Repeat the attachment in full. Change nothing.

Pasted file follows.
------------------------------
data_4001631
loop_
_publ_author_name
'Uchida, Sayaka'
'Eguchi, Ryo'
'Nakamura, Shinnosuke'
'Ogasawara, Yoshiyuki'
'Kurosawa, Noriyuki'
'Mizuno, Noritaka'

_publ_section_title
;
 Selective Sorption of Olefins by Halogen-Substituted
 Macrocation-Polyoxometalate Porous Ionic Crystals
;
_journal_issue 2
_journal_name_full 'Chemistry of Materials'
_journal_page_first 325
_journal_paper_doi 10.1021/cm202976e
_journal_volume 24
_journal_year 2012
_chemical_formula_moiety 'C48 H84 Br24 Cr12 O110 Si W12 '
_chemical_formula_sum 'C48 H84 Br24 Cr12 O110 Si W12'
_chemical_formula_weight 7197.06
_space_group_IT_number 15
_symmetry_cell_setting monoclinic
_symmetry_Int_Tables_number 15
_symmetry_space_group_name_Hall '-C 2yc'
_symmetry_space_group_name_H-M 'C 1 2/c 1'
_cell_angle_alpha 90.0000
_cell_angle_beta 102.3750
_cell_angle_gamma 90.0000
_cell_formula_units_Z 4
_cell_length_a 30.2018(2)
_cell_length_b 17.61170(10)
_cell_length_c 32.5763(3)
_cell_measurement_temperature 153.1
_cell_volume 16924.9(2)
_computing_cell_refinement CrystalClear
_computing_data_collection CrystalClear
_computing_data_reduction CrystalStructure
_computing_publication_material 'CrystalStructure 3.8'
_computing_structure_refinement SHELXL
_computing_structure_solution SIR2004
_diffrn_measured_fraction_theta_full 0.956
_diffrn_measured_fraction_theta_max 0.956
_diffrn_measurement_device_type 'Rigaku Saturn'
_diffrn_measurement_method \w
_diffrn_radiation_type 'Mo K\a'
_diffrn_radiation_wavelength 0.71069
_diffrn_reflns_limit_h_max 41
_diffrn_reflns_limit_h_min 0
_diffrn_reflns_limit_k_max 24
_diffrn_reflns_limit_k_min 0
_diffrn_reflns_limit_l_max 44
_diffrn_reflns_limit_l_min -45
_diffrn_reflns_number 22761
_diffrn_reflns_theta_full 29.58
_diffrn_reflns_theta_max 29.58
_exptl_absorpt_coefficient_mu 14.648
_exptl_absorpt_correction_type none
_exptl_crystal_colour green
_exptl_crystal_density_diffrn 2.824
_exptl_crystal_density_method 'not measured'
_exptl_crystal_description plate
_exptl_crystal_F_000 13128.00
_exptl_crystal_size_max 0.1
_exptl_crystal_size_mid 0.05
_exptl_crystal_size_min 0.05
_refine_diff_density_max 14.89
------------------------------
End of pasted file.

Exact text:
data_4001631
loop_
_publ_author_name
'Uchida, Sayaka'
'Eguchi, Ryo'
'Nakamura, Shinnosuke'
'Ogasawara, Yoshiyuki'
'Kurosawa, Noriyuki'
'Mizuno, Noritaka'

_publ_section_title
;
 Selective Sorption of Olefins by Halogen-Substituted
 Macrocation-Polyoxometalate Porous Ionic Crystals
;
_journal_issue 2
_journal_name_full 'Chemistry of Materials'
_journal_page_first 325
_journal_paper_doi 10.1021/cm202976e
_journal_volume 24
_journal_year 2012
_chemical_formula_moiety 'C48 H84 Br24 Cr12 O110 Si W12 '
_chemical_formula_sum 'C48 H84 Br24 Cr12 O110 Si W12'
_chemical_formula_weight 7197.06
_space_group_IT_number 15
_symmetry_cell_setting monoclinic
_symmetry_Int_Tables_number 15
_symmetry_space_group_name_Hall '-C 2yc'
_symmetry_space_group_name_H-M 'C 1 2/c 1'
_cell_angle_alpha 90.0000
_cell_angle_beta 102.3750
_cell_angle_gamma 90.0000
_cell_formula_units_Z 4
_cell_length_a 30.2018(2)
_cell_length_b 17.61170(10)
_cell_length_c 32.5763(3)
_cell_measurement_temperature 153.1
_cell_volume 16924.9(2)
_computing_cell_refinement CrystalClear
_computing_data_collection CrystalClear
_computing_data_reduction CrystalStructure
_computing_publication_material 'CrystalStructure 3.8'
_computing_structure_refinement SHELXL
_computing_structure_solution SIR2004
_diffrn_measured_fraction_theta_full 0.956
_diffrn_measured_fraction_theta_max 0.956
_diffrn_measurement_device_type 'Rigaku Saturn'
_diffrn_measurement_method \w
_diffrn_radiation_type 'Mo K\a'
_diffrn_radiation_wavelength 0.71069
_diffrn_reflns_limit_h_max 41
_diffrn_reflns_limit_h_min 0
_diffrn_reflns_limit_k_max 24
_diffrn_reflns_limit_k_min 0
_diffrn_reflns_limit_l_max 44
_diffrn_reflns_limit_l_min -45
_diffrn_reflns_number 22761
_diffrn_reflns_theta_full 29.58
_diffrn_reflns_theta_max 29.58
_exptl_absorpt_coefficient_mu 14.648
_exptl_absorpt_correction_type none
_exptl_crystal_colour green
_exptl_crystal_density_diffrn 2.824
_exptl_crystal_density_method 'not measured'
_exptl_crystal_description plate
_exptl_crystal_F_000 13128.00
_exptl_crystal_size_max 0.1
_exptl_crystal_size_mid 0.05
_exptl_crystal_size_min 0.05
_refine_diff_density_max 14.89